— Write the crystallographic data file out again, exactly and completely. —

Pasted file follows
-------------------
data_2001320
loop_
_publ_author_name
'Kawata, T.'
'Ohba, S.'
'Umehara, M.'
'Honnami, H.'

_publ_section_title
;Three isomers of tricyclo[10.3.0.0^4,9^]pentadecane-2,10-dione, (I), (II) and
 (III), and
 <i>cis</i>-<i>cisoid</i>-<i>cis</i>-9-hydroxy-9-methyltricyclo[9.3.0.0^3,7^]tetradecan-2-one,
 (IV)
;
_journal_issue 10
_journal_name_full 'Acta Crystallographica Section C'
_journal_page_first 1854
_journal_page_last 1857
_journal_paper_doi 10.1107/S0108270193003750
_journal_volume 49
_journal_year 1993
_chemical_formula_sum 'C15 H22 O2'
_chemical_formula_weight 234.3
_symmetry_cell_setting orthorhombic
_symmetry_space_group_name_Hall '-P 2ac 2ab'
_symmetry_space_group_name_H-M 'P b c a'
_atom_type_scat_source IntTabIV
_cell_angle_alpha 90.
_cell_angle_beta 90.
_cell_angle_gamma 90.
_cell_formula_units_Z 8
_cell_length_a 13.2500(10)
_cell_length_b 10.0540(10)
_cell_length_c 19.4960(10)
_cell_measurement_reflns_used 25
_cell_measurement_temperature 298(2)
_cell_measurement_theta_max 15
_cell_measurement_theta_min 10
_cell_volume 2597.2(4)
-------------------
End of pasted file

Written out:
data_2001320
loop_
_publ_author_name
'Kawata, T.'
'Ohba, S.'
'Umehara, M.'
'Honnami, H.'

_publ_section_title
;Three isomers of tricyclo[10.3.0.0^4,9^]pentadecane-2,10-dione, (I), (II) and
 (III), and
 <i>cis</i>-<i>cisoid</i>-<i>cis</i>-9-hydroxy-9-methyltricyclo[9.3.0.0^3,7^]tetradecan-2-one,
 (IV)
;
_journal_issue 10
_journal_name_full 'Acta Crystallographica Section C'
_journal_page_first 1854
_journal_page_last 1857
_journal_paper_doi 10.1107/S0108270193003750
_journal_volume 49
_journal_year 1993
_chemical_formula_sum 'C15 H22 O2'
_chemical_formula_weight 234.3
_symmetry_cell_setting orthorhombic
_symmetry_space_group_name_Hall '-P 2ac 2ab'
_symmetry_space_group_name_H-M 'P b c a'
_atom_type_scat_source IntTabIV
_cell_angle_alpha 90.
_cell_angle_beta 90.
_cell_angle_gamma 90.
_cell_formula_units_Z 8
_cell_length_a 13.2500(10)
_cell_length_b 10.0540(10)
_cell_length_c 19.4960(10)
_cell_measurement_reflns_used 25
_cell_measurement_temperature 298(2)
_cell_measurement_theta_max 15
_cell_measurement_theta_min 10
_cell_volume 2597.2(4)